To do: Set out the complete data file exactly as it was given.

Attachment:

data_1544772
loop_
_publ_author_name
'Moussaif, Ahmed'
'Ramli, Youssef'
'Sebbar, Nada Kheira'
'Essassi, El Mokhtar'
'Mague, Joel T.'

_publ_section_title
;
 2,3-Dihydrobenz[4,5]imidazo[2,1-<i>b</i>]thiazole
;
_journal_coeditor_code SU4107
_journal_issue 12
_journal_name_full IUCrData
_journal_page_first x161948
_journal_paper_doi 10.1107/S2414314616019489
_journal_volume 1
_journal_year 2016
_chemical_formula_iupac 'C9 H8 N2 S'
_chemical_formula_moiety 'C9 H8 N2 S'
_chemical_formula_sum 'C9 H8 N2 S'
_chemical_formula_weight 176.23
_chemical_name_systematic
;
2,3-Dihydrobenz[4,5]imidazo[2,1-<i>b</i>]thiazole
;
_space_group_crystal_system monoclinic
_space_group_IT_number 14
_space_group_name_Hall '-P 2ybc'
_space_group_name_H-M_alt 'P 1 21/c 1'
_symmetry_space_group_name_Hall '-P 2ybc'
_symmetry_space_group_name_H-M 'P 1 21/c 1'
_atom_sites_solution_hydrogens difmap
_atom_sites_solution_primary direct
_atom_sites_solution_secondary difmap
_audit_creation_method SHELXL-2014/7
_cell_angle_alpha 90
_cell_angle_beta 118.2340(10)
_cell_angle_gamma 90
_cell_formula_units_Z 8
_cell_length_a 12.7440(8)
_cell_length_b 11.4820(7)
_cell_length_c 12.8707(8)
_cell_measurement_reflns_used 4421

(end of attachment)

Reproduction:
data_1544772
loop_
_publ_author_name
'Moussaif, Ahmed'
'Ramli, Youssef'
'Sebbar, Nada Kheira'
'Essassi, El Mokhtar'
'Mague, Joel T.'

_publ_section_title
;
 2,3-Dihydrobenz[4,5]imidazo[2,1-<i>b</i>]thiazole
;
_journal_coeditor_code SU4107
_journal_issue 12
_journal_name_full IUCrData
_journal_page_first x161948
_journal_paper_doi 10.1107/S2414314616019489
_journal_volume 1
_journal_year 2016
_chemical_formula_iupac 'C9 H8 N2 S'
_chemical_formula_moiety 'C9 H8 N2 S'
_chemical_formula_sum 'C9 H8 N2 S'
_chemical_formula_weight 176.23
_chemical_name_systematic
;
2,3-Dihydrobenz[4,5]imidazo[2,1-<i>b</i>]thiazole
;
_space_group_crystal_system monoclinic
_space_group_IT_number 14
_space_group_name_Hall '-P 2ybc'
_space_group_name_H-M_alt 'P 1 21/c 1'
_symmetry_space_group_name_Hall '-P 2ybc'
_symmetry_space_group_name_H-M 'P 1 21/c 1'
_atom_sites_solution_hydrogens difmap
_atom_sites_solution_primary direct
_atom_sites_solution_secondary difmap
_audit_creation_method SHELXL-2014/7
_cell_angle_alpha 90
_cell_angle_beta 118.2340(10)
_cell_angle_gamma 90
_cell_formula_units_Z 8
_cell_length_a 12.7440(8)
_cell_length_b 11.4820(7)
_cell_length_c 12.8707(8)
_cell_measurement_reflns_used 4421